No Low Flow so far…
By Brenda Adelman
Summer flows in the lower river have been much higher than anticipated so far, averaging almost 200 cubic feet per second (cfs), rather than the 70-85 cfs authorized by the State Water Board in their Temporary Urgency Change Order. (This is government-speak meaning: We are taking away substantial amounts of your surface water on short notice without environmental review.)
Interestingly, some believe that the major motivator for designating lowered flows in the river’s main stem to begin with, is to compensate for the lack of tributary flows resulting from the State’s ineffective regulation of agricultural water rights permits and the subsequent need to “quickly” rescue the rapidly declining salmonid fishery. In other words, it’s a much easier process to lower flows, close the Estuary, and delay taking on controversial water rights conflicts that supported the fishery decline in the first place.
The intent of low flow, as explained in previous articles, is to create a fresh water lagoon at the mouth of the river to provide beneficial habitat for juvenile steelhead. For the last ten years, the mouth has been open during the summer most of the time, and salt water dominated the estuary. By lowering flows upstream, flooding of structures in the Jenner area could be avoided. The Agency’s plan, at the urging of the Federal Biological Opinion, is to construct a barrier beach after the mouth’s first closing to allow fresh water to escape, but prevent sea water from entering in, thereby allowing fresh river water to accumulate.
The mouth closed around July 7th, and the barrier was constructed. The very next day, Agency staff announced that it did not work and the wave action at high tide reopened the mouth. They announced further that they would do nothing else until the mouth closed again naturally, which it has not done so far.
Local Water Agency staff claim this year’s high flows (as measured at Hacienda) may be due to the large amount of rain that fell this spring. But, according to unofficial reports, many tributary flows into the river are very low now, and since releases from Lake Mendocino have been normal, it’s not clear why the Russian has remained rather full but numerous tributaries have not, especially since the weather has been cooler than usual for this time of year. (Water use escalates dramatically during hot spells.) These conditions seem to conflict and illustrate the complexity of factors that must be considered in managing river flow.
There is great concern for possible environmental harm that could result from excessively lowered flows, particularly in August and September, and which can still occur. The wide range of flows is exemplified by last year’s drought conditions, June’s average flow was 185 cfs, July’s was 95 cfs, August was 63 cfs and September’s, 80 cfs. It is unlikely that we will see an average as low as 63 cfs this year, so enjoy your summer. Yet, the Biological Opinion requires low flow designations on an annual basis (between June 1st and October 15th) until a permanent change is established. Our group, RRWPC, submitted comments on the Temporary Urgency Change Order and we are still waiting for a response. We have heard that flows will be significantly reduced in August and we will keep after them to address and preserve water quality.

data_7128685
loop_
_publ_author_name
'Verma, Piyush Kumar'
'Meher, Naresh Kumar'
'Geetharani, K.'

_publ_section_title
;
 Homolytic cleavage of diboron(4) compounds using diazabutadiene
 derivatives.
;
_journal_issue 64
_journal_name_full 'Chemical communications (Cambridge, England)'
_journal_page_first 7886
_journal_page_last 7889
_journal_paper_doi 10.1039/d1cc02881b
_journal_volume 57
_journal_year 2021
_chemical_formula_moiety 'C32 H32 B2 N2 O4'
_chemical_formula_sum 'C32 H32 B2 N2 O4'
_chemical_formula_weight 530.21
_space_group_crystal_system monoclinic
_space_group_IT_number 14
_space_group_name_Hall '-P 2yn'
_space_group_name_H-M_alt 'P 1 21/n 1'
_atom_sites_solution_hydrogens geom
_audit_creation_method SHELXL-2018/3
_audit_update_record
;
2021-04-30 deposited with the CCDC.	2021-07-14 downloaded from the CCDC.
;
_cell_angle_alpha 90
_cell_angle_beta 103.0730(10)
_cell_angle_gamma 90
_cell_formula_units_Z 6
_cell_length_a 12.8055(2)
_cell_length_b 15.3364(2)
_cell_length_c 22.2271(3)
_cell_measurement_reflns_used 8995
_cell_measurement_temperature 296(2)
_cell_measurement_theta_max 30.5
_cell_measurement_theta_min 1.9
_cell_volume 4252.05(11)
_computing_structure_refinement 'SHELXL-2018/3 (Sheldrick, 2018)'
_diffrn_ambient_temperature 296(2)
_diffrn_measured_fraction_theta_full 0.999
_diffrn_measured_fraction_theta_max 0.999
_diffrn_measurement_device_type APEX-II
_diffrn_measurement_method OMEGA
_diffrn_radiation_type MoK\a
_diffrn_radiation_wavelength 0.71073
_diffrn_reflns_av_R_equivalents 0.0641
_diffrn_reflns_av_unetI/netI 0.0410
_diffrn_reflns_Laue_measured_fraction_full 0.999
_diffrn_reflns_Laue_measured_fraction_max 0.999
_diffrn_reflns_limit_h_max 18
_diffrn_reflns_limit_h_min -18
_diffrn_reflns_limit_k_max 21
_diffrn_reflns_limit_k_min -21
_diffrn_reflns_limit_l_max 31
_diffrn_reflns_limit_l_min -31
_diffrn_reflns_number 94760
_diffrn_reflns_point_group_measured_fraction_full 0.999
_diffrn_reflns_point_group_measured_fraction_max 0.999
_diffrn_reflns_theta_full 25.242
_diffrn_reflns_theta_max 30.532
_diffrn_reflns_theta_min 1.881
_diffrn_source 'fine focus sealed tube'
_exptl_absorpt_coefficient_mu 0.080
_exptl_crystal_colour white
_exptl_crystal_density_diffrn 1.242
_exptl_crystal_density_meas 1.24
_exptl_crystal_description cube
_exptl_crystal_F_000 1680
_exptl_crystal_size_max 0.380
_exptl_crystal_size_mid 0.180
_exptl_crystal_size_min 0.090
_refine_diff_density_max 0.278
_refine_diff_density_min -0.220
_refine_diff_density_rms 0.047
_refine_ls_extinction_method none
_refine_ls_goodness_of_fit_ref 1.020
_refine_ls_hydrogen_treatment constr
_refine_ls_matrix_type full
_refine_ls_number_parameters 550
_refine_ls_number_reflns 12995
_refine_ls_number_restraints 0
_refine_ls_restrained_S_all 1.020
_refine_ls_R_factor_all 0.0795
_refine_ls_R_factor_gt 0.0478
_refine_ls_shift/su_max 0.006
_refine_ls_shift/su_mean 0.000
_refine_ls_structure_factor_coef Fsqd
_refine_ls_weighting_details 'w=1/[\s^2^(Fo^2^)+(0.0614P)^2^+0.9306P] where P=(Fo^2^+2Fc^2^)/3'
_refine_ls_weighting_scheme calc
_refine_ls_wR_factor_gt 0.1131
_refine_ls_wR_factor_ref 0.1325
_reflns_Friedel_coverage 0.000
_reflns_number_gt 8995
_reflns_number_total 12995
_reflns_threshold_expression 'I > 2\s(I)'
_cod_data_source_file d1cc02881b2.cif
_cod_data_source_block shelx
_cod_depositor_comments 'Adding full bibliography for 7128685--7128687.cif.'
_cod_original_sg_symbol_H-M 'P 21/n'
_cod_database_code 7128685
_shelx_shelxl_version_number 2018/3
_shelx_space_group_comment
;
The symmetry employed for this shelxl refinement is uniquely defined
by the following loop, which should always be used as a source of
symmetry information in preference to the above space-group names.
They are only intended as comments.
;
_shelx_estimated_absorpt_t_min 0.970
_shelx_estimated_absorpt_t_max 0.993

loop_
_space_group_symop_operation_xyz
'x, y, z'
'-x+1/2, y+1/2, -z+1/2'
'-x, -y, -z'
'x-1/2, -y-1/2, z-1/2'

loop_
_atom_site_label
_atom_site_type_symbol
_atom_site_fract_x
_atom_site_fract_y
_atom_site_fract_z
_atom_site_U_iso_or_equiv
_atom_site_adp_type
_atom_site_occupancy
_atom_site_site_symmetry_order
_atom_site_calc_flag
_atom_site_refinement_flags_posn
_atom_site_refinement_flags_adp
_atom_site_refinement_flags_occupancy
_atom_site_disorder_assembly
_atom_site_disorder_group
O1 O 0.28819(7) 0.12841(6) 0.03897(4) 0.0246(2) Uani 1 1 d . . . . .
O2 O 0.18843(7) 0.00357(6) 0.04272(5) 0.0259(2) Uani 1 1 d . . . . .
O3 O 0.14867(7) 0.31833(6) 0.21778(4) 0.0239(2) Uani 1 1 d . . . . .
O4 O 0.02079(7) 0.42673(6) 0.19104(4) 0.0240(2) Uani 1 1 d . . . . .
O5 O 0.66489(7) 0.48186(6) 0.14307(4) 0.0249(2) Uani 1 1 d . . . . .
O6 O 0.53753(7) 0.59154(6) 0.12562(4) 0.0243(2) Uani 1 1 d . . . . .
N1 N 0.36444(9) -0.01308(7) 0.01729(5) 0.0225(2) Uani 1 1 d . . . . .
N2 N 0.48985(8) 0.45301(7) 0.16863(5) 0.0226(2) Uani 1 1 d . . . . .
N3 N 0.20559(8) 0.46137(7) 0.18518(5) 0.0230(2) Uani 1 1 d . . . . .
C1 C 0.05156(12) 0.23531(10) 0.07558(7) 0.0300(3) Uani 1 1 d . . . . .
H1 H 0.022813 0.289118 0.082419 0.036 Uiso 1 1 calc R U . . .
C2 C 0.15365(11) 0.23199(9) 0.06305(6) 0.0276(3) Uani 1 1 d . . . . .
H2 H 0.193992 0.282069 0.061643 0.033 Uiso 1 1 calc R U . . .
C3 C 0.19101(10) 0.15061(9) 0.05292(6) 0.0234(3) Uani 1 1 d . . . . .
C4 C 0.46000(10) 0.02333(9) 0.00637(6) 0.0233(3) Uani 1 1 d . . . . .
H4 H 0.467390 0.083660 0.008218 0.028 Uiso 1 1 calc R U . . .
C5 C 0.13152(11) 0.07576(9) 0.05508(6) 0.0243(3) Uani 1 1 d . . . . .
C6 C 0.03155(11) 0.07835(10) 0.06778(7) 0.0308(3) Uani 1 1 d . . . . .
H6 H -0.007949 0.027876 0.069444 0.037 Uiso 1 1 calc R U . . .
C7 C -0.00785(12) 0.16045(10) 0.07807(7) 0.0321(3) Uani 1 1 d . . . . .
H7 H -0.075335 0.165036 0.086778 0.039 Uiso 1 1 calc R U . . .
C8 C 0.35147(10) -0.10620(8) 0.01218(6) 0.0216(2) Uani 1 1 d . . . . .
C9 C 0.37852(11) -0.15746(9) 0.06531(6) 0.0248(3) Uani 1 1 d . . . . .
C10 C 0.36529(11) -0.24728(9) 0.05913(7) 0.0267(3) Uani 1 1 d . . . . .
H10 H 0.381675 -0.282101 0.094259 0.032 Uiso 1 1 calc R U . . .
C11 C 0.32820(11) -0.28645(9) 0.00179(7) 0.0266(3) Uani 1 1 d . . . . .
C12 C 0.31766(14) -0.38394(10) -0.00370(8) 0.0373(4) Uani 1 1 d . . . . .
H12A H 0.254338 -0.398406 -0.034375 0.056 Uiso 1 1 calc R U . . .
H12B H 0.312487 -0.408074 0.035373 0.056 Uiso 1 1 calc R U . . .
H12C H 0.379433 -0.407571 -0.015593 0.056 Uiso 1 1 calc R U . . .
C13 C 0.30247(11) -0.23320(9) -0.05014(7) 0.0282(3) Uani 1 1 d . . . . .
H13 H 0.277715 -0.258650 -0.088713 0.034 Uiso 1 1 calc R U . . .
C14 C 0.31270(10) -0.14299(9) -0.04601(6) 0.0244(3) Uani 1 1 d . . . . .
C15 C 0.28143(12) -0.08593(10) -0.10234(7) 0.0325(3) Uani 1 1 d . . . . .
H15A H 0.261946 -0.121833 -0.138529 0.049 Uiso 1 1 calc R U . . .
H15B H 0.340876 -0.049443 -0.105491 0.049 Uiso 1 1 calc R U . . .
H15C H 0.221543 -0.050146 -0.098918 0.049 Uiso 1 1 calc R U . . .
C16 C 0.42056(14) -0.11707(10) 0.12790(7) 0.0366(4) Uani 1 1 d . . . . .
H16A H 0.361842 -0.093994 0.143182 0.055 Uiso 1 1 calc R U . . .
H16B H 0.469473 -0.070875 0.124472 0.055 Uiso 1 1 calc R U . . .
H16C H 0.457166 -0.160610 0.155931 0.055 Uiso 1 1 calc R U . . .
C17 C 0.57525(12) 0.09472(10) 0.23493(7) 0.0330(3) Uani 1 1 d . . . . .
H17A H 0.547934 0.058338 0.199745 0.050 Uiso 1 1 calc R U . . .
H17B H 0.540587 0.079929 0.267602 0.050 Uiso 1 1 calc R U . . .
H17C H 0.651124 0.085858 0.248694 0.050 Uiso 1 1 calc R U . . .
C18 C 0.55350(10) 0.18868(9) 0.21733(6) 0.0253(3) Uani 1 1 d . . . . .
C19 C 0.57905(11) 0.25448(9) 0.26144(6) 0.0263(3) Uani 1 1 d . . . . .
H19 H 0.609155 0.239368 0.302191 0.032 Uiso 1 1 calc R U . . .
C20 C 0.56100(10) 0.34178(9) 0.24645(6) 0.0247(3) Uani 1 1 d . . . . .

Inundated with algae….
Ironically, higher flows in the Forestville and Guerneville areas have improved water quality conditions insofar as algae is concerned. But in the Monte Rio area, where flows are more under tidal influence, and while the mouth is open, water depth is very shallow and algae problems have proliferated, with some claiming that conditions are worse than they have ever been.
Russian River Watershed Protection Committee (RRWPC), with the help of Vesta Copestakes, recently published a ten page photographic report showing impacts of 2009 low flows and resulting extensive algal and invasive plant growth (Ludwigia). You can view this report at: www.rrwpc.org All pictures were taken in the lower river last summer between early June and October 6th. Numerous algal varieties floated in and on the water, getting more prolific as flows decreased. Several volunteer photographers took pictures from Steelhead Beach to Duncans Mills of excessive algae blooms and the extensively proliferating invasive plant called Ludwigia.
Some of us recently met with Regional Board and County Health staff members, at the Monte Rio Beach and also at a site one mile downstream. We viewed (and photographed) extensive algal mats of various shapes, colors, and sizes occurring this year as well. Samples were taken to identify algal species and staff promised that this problem won’t be ignored. The river is now officially designated (under the Clean Water Act) as impaired for temperature and sediments and in some places, pathogens, but not nutrients. The high temperatures and excessive sediment pollution however, contribute extensively to the nutrient problem. It is our goal to make sure these problems are addressed.
Please contact us…
Brenda Adelman is chair of Russian River Watershed Protection Committee and can be reached at firstname.lastname@example.org Our group is very interested in hearing about your experiences on the river, especially in regards to water quality problems. Please write to us and tell us your stories.